Article by Mrs Muwanga Jesca – Vice Chairlady of CELAC Masaka District Farmers Network
I want to share with you how to make a cooking stove out of mud just like the one I made myself. At first, I was using a three stone fire place for cooking just like my fellow farmers. This required a lot of firewood, which I did not have time to look for. Also, it emitted a lot of smoke which hurt my eyes. Today, this is not the case as I am now using a cooking stove that I had out of mud.
What I have noticed since I started using this type of stove is that: -
- It takes me a much shorter time cook any type of food
- I don’t use as much firewood as I used to. This is a good solution to massive tree cutting which leads to environmental degradation
- The risk of boiling saucepans and kettles falling off has reduced
- Also the fact that the fire is contained within the mud block, reduces the chances of the user getting burnt
- This stove keeps heat for a very long period of time. Sometimes, I leave left over food on it at night, and find it warm in the morning.
- It is also very strong and can last for many years without getting spoilt. Mine has lasted over two years now and is still strong.
- I can also cook more than one type of food at the same time easily.
- The stove also emits less smoke.
What you will need to make a three plate mud stove like mine
- wheel barrows of anti hill soil
- 6 wheel barrows of red soil
- 1 basin of fine textured sand
- Water to mix
- Any Grass
- Sweet potato leaves
- 2 Banana stems
Step 1 :Stage 1: Mix thoroughly the anthill soil with the red soil
Option to use anthill soil is based on the fact that when ants are building their anthills, they use soil from further down in the ground. This soil is thicker and compact. Soils which contain material from termite mounds are reputed to be highly resistant to the effects of rain and water.
For best results, use older anthill mounds than mounds which still have termites living in them. This is because the older termite mounds have higher clay content (30 – 80%) than newer mounds. Clay is a naturally occurring material, composed primarily of fine-grained minerals, which show plasticity through a variable range of water content, and which can be hardened when dried or fired. It is also very impermeable when in contact with water.
Option to use the new mounds should be used with caution. This is because you will be destroying the termites first either by poisoning or smoking and yet they too have a right to leave. Termites are a vitally an important part of arid and tropical ecosystems. Their role is to decompose plant materials, releasing nutrients and making them available to the soil so as to allow plants grow (they are as important as earthworms and fungi which are found in wetter environments). Life in tropical and arid ecosystems depends on this ‘nutrient cycling’ carried out by fungi. Termites are also an important part of the food chain, providing a food source for ants, spiders and lizards.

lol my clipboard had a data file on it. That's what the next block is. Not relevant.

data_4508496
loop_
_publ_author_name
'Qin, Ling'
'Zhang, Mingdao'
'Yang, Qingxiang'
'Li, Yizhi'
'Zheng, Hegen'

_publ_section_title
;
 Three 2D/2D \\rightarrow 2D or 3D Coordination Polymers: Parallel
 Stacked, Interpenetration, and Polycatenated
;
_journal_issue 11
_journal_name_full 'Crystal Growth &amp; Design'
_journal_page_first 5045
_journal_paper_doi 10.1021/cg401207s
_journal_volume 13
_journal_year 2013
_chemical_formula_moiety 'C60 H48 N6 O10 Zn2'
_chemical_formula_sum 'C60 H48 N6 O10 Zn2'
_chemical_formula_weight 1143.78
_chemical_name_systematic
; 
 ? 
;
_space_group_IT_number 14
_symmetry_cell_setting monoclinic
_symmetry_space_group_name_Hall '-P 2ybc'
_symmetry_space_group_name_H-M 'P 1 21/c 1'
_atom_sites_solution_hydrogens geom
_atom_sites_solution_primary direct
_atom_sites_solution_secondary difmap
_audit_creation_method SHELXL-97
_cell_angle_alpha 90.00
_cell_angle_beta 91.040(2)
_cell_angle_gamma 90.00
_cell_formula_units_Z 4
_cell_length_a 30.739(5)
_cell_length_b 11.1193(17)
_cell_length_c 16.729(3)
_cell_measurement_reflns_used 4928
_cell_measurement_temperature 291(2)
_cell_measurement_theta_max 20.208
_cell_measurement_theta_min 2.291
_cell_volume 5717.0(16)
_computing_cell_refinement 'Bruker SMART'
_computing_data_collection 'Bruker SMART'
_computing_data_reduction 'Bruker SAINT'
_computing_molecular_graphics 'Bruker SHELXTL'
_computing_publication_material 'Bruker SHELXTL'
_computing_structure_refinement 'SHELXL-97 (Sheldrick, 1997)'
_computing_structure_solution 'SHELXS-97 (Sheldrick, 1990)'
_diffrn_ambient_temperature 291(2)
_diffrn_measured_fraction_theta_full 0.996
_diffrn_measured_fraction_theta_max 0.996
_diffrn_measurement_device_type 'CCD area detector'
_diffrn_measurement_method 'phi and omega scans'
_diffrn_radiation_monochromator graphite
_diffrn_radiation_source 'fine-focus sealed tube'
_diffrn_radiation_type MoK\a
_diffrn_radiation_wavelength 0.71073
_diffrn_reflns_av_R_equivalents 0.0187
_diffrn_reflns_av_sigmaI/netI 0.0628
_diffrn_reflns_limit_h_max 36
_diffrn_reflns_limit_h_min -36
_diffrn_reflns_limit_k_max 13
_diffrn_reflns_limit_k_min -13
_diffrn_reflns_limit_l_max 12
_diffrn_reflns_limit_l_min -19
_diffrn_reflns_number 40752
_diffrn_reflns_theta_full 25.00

Also, the outer clay casing of termite mounds is believed to be more suitable for construction than the inner nest material.
Step 2 :Add the sand in the mixture thereafter.
Sand is added in order to reduce the chances of cracking.
Step 3 :Meanwhile, get a basin of water, add sweet potato leaves. Squeeze them while in the water and keep adding more leaves until the mixture forms a slippery paste. This will act as the cement meant to bind the soil together. Sieve thereafter.
Step 4 :Add the sieved liquid to the previously mixed soil. Mash it well, mixing them with the help of your legs. When soft enough, put this mud in a cold place, cover with grass and leave it for two months without any disturbance. This will enable the mixture thicken, thereby reducing the chances of cracking easily when the stove is finally made. After months, use the mixture to design a desired shape and size.
Step 5 :Choose a design, preferably square or round. Construct the frame using the mixture and leave the middle part empty. If it long, place support walls in between also made from the mixture. Use a banana stem of desired size where the saucepan or kettle is to sit. The stem serves to shape the hole. Smear this stem with ash so as to enable you to remove it smoothly after making the stove. The bigger the stem, the bigger the hole. One small banana stem can be fixed on the side of the stove to help make a small side vent or chimney that will help to emit the smoke. Note should be taken while building a kitchen to fix a hole or ventilation to let smoke out effectively
Step 6 :Twenty minutes after shaping it, smear on top with dust to give a smooth finish; and leave it to dry for four days before you start cooking.
Other related readings compiled by Maria Nakirya – Program Coordinator, CELAC
- Household Stoves Construction Manual
- Sustainable Energy Solutions to Reduce Poverty in South Asia – MANUAL
- Design Principles for Wood Burning Cook Stoves
- Rural Energy and Improved Cooking StovesProgrammeof Nepal
- Fuel-efficient stoves for rural women in Pakistan
- A story of improving cooking stoves in a Dogon village, Mali, West Africa
- Cooking Appliances made of Mud